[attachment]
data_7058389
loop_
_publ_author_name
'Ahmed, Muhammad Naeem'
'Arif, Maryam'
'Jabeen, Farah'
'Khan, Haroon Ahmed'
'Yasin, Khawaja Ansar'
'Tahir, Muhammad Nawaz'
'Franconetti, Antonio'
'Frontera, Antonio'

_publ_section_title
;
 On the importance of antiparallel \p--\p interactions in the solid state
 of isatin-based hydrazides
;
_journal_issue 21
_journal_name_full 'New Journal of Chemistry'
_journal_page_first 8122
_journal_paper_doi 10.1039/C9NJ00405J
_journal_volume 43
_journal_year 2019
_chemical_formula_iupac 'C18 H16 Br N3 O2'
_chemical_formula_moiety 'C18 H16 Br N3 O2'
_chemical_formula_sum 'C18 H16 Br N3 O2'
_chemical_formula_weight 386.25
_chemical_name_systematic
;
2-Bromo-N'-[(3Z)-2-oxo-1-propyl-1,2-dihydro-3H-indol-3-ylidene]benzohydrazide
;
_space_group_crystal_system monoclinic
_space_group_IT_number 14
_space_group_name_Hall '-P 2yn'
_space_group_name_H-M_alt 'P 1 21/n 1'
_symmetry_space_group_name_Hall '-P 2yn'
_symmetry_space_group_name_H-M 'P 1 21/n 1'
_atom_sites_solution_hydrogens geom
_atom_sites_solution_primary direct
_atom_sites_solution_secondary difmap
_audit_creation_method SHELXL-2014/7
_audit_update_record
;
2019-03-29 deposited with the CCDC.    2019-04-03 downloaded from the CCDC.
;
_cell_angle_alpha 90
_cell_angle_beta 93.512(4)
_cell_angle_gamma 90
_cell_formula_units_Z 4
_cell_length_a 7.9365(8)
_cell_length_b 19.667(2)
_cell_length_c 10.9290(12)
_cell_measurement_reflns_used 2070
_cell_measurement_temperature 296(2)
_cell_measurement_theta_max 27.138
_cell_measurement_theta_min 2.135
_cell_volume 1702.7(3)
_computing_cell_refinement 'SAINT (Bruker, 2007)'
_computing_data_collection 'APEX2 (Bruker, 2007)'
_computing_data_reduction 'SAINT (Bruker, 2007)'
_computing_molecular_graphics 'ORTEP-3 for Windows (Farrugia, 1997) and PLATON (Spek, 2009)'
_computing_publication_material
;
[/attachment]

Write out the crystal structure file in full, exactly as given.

data_7058389
loop_
_publ_author_name
'Ahmed, Muhammad Naeem'
'Arif, Maryam'
'Jabeen, Farah'
'Khan, Haroon Ahmed'
'Yasin, Khawaja Ansar'
'Tahir, Muhammad Nawaz'
'Franconetti, Antonio'
'Frontera, Antonio'

_publ_section_title
;
 On the importance of antiparallel \p--\p interactions in the solid state
 of isatin-based hydrazides
;
_journal_issue 21
_journal_name_full 'New Journal of Chemistry'
_journal_page_first 8122
_journal_paper_doi 10.1039/C9NJ00405J
_journal_volume 43
_journal_year 2019
_chemical_formula_iupac 'C18 H16 Br N3 O2'
_chemical_formula_moiety 'C18 H16 Br N3 O2'
_chemical_formula_sum 'C18 H16 Br N3 O2'
_chemical_formula_weight 386.25
_chemical_name_systematic
;
2-Bromo-N'-[(3Z)-2-oxo-1-propyl-1,2-dihydro-3H-indol-3-ylidene]benzohydrazide
;
_space_group_crystal_system monoclinic
_space_group_IT_number 14
_space_group_name_Hall '-P 2yn'
_space_group_name_H-M_alt 'P 1 21/n 1'
_symmetry_space_group_name_Hall '-P 2yn'
_symmetry_space_group_name_H-M 'P 1 21/n 1'
_atom_sites_solution_hydrogens geom
_atom_sites_solution_primary direct
_atom_sites_solution_secondary difmap
_audit_creation_method SHELXL-2014/7
_audit_update_record
;
2019-03-29 deposited with the CCDC.    2019-04-03 downloaded from the CCDC.
;
_cell_angle_alpha 90
_cell_angle_beta 93.512(4)
_cell_angle_gamma 90
_cell_formula_units_Z 4
_cell_length_a 7.9365(8)
_cell_length_b 19.667(2)
_cell_length_c 10.9290(12)
_cell_measurement_reflns_used 2070
_cell_measurement_temperature 296(2)
_cell_measurement_theta_max 27.138
_cell_measurement_theta_min 2.135
_cell_volume 1702.7(3)
_computing_cell_refinement 'SAINT (Bruker, 2007)'
_computing_data_collection 'APEX2 (Bruker, 2007)'
_computing_data_reduction 'SAINT (Bruker, 2007)'
_computing_molecular_graphics 'ORTEP-3 for Windows (Farrugia, 1997) and PLATON (Spek, 2009)'
_computing_publication_material
;